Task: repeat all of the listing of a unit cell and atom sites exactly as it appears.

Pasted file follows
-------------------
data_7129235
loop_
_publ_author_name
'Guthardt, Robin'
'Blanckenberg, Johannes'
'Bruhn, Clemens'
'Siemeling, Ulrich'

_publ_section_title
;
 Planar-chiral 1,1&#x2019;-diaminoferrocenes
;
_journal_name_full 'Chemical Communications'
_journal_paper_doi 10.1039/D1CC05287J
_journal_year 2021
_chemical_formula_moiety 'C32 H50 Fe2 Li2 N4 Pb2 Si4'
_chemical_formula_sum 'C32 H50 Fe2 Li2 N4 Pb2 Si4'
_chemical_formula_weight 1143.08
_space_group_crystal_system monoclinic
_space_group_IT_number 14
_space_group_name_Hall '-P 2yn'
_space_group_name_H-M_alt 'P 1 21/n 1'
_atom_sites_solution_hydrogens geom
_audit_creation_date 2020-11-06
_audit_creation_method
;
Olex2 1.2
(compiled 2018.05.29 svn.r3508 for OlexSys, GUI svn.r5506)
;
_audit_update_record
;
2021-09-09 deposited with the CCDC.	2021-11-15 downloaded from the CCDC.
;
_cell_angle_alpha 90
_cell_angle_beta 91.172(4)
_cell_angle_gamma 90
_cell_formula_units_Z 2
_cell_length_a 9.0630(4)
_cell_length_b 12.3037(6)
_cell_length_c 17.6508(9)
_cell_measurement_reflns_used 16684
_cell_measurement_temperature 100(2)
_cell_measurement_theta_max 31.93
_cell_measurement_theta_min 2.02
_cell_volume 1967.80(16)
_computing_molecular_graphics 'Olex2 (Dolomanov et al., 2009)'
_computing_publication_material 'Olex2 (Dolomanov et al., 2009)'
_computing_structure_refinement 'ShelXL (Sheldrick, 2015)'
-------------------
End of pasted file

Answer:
data_7129235
loop_
_publ_author_name
'Guthardt, Robin'
'Blanckenberg, Johannes'
'Bruhn, Clemens'
'Siemeling, Ulrich'

_publ_section_title
;
 Planar-chiral 1,1&#x2019;-diaminoferrocenes
;
_journal_name_full 'Chemical Communications'
_journal_paper_doi 10.1039/D1CC05287J
_journal_year 2021
_chemical_formula_moiety 'C32 H50 Fe2 Li2 N4 Pb2 Si4'
_chemical_formula_sum 'C32 H50 Fe2 Li2 N4 Pb2 Si4'
_chemical_formula_weight 1143.08
_space_group_crystal_system monoclinic
_space_group_IT_number 14
_space_group_name_Hall '-P 2yn'
_space_group_name_H-M_alt 'P 1 21/n 1'
_atom_sites_solution_hydrogens geom
_audit_creation_date 2020-11-06
_audit_creation_method
;
Olex2 1.2
(compiled 2018.05.29 svn.r3508 for OlexSys, GUI svn.r5506)
;
_audit_update_record
;
2021-09-09 deposited with the CCDC.	2021-11-15 downloaded from the CCDC.
;
_cell_angle_alpha 90
_cell_angle_beta 91.172(4)
_cell_angle_gamma 90
_cell_formula_units_Z 2
_cell_length_a 9.0630(4)
_cell_length_b 12.3037(6)
_cell_length_c 17.6508(9)
_cell_measurement_reflns_used 16684
_cell_measurement_temperature 100(2)
_cell_measurement_theta_max 31.93
_cell_measurement_theta_min 2.02
_cell_volume 1967.80(16)
_computing_molecular_graphics 'Olex2 (Dolomanov et al., 2009)'
_computing_publication_material 'Olex2 (Dolomanov et al., 2009)'
_computing_structure_refinement 'ShelXL (Sheldrick, 2015)'